# Coding theory (combinatorics?)

Let $l, h, s$ be positive integers less than $n$ such that $h + l - s$ is an even positive integer. Let $x$ be a binary word of length $n$. Suppose the weight of $x$ is $l$. Determine the number of binary vectors of weight $h$ which are at distance $s$ from $x$.

Weight = No. of $1$'s in a vector. For eg, $0011011$ has weight $4$. Distance = No. of places that are different between $2$ vectors. For eg, $001101$ and $001111$ has distance $1$.

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Without loss of generality, we may assume the word looks like this:

$$\overbrace{11\dots 1}^{\ell}\overbrace{00\dots 0}^{n-\ell}.$$

Assume we change $a$ of the $1$'s and $b$ of the $0$'s. The weight of the new word will be $\ell -a + b = h$. The distance between both words will be $s = a+b$. Under the given assumptions, these equations have a unique solution $(a,b)$ and the answer is then given by $$\binom{\ell}{a} \binom{n-\ell}{b}$$

Added: The solution is given by \begin{align*} a &= \frac{\ell+s-h}{2} \\ b &= \frac{h+s-\ell}{2} \end{align*} We know that $h+\ell-s$ is even, therefore $\ell+s-h$ and $h+s-\ell$ is even as well. (Parity ignores signs.) But the extra conditions that $$0 \leq a \leq \ell \text{ and } 0\leq b \leq n-\ell$$ must be met as well. If these conditions are satisfied, the number of such words are indeed given by the formula above; if not then there are no such words.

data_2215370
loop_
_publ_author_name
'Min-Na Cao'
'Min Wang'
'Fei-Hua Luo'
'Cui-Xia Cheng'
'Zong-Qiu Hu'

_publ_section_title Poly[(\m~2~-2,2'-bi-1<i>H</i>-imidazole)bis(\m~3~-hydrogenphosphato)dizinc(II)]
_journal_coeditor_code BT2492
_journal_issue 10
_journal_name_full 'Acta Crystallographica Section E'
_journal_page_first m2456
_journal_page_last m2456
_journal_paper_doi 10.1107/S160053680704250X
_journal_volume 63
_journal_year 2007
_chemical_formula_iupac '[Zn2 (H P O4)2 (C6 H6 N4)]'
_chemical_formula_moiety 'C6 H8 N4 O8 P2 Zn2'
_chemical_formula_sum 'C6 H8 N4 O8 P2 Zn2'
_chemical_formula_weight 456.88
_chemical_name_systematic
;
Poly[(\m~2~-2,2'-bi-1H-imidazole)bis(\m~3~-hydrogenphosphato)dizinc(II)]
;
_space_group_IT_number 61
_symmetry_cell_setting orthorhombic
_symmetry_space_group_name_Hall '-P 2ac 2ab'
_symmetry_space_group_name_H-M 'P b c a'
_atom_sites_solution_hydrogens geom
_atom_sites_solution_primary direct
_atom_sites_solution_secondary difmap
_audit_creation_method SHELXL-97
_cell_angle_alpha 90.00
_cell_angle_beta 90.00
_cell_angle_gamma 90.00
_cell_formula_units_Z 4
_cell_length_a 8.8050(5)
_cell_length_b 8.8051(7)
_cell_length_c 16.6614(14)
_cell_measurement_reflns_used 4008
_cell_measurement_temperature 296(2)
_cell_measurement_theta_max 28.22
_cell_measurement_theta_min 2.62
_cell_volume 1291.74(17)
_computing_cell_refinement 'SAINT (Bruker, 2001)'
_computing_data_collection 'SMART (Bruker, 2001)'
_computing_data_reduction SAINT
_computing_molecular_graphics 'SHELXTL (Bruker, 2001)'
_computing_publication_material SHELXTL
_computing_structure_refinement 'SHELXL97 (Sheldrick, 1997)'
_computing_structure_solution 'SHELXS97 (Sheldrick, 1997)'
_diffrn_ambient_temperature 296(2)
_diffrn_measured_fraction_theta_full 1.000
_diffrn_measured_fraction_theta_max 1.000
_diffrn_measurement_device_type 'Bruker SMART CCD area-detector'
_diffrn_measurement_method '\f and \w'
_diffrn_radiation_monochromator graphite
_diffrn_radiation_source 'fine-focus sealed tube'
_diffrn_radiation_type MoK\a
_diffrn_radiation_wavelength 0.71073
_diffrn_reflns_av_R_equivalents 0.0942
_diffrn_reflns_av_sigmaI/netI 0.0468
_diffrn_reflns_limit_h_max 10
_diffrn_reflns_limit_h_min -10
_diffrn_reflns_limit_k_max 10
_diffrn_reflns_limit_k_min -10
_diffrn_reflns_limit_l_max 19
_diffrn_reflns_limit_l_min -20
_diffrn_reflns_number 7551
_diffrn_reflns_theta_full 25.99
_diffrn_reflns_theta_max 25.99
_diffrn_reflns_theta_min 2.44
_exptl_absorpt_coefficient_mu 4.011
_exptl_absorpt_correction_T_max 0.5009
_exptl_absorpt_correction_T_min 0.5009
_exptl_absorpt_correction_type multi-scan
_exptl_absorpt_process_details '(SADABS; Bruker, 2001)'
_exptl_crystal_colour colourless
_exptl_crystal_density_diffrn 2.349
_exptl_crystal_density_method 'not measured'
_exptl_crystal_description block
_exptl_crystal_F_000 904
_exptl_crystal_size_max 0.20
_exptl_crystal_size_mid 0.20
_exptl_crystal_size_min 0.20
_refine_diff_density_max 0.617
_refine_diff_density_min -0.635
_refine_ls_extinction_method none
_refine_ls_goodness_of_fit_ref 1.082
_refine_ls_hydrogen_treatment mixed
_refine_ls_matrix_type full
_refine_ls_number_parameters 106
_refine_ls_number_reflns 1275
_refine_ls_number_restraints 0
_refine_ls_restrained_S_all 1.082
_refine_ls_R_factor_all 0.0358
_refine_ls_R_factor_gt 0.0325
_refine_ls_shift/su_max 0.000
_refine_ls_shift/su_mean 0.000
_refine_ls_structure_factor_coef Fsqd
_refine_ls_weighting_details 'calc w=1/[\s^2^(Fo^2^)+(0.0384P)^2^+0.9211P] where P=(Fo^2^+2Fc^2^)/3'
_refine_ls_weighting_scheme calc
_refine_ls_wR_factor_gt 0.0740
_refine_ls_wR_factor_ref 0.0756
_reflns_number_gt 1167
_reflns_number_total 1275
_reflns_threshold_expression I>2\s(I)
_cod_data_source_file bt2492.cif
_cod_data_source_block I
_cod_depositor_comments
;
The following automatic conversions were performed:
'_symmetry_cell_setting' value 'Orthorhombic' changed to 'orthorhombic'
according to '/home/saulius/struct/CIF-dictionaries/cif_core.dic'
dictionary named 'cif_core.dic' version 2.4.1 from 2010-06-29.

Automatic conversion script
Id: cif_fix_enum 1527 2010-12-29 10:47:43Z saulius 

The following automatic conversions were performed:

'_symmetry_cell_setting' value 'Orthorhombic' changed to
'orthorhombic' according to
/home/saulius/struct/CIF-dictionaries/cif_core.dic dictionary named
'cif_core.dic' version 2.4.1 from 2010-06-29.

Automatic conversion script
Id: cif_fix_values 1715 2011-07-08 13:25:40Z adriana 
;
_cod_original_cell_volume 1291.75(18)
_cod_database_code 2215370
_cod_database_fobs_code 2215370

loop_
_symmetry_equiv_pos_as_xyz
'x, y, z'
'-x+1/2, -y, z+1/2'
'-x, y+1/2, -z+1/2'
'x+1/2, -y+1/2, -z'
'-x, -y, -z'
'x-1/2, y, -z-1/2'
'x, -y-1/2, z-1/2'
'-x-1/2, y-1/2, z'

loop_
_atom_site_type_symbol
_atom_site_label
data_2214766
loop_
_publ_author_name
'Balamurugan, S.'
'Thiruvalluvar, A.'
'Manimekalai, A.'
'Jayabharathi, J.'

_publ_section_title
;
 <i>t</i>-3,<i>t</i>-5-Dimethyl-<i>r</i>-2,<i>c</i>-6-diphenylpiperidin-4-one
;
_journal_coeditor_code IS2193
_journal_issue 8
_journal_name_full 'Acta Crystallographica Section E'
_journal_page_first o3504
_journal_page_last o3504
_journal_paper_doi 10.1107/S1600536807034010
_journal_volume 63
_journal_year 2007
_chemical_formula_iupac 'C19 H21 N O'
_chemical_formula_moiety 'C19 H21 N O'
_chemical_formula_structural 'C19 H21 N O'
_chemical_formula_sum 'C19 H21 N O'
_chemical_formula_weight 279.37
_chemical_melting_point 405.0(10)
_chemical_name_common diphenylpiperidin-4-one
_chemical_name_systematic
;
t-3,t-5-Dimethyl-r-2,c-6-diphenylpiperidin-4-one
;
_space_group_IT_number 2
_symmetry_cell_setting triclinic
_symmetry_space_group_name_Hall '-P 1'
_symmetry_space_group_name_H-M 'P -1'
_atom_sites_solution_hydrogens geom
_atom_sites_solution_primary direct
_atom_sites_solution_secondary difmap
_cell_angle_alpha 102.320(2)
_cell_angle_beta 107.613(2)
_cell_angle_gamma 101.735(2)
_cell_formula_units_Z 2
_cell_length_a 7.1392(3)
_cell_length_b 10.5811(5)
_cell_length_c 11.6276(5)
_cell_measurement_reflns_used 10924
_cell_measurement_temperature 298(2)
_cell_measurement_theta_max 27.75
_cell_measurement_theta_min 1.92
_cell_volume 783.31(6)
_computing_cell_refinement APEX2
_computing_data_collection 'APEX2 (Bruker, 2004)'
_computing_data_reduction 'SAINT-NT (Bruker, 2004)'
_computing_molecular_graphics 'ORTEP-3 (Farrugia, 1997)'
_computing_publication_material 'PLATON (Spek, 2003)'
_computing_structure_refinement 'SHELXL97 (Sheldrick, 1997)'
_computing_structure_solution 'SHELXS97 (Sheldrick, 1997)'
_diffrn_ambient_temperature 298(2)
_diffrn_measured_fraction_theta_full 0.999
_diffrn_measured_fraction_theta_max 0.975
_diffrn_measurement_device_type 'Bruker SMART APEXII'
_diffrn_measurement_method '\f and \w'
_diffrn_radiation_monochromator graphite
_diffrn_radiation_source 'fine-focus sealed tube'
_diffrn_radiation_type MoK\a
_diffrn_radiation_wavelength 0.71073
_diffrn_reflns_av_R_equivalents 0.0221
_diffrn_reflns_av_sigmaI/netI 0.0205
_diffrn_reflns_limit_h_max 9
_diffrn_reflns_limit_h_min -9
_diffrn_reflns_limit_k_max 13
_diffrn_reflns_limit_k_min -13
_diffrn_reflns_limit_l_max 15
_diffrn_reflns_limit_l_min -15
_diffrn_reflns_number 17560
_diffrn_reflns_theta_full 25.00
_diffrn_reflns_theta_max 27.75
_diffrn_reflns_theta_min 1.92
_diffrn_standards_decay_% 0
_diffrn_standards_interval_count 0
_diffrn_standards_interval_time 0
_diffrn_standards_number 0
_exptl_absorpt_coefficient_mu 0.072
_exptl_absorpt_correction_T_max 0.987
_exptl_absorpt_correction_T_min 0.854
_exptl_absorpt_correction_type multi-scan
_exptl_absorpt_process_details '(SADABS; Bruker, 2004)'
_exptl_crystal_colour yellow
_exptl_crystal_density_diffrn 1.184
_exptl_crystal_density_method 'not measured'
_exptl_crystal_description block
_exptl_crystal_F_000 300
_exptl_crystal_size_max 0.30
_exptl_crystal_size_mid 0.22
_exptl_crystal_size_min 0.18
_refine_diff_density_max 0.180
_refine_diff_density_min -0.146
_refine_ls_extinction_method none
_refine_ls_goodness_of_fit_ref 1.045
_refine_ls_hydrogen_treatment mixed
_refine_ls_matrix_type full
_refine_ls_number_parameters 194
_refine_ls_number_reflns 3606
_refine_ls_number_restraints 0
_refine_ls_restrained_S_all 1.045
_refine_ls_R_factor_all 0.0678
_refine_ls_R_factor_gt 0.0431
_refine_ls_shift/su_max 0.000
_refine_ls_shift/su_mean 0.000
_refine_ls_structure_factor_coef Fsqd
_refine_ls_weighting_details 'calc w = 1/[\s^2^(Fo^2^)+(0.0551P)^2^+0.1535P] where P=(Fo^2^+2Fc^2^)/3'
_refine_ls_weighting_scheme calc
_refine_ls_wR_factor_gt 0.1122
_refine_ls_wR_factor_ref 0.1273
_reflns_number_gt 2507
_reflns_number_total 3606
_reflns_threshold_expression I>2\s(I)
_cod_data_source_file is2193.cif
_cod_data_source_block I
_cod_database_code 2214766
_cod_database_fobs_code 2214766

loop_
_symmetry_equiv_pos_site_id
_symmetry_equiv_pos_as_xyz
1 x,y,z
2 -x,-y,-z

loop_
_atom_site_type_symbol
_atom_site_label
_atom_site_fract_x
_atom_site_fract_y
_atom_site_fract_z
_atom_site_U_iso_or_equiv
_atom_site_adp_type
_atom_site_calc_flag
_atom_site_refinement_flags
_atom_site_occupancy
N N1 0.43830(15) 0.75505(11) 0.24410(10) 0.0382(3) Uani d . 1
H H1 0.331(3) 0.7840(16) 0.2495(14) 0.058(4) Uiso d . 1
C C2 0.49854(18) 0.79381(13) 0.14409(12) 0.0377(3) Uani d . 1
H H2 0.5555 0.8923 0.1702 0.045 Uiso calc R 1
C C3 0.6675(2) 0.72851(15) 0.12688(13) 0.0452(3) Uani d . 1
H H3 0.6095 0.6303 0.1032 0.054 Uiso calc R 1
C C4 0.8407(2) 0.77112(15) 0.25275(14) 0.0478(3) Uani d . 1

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Thank you. May I ask why is the property h+l-s is an even postive integer necessary in the question and how does it affect the solution? – newbowl Jan 27 '12 at 17:58
It comes from the condition that such a and b must exist. I've expanded my answer a bit. – Myself Jan 27 '12 at 18:09
Hey thanks a lot, friend! <3 – newbowl Jan 28 '12 at 2:47
@newbowl: glad I could help :-) (By the way, if you like an answer, you may "accept" it: it means clicking the thing beneath the vote-arrows besides the answer. That way other people know the question has been answered sufficiently.) – Myself Jan 28 '12 at 15:02
Ok! Answer accepted! – newbowl Jan 29 '12 at 2:45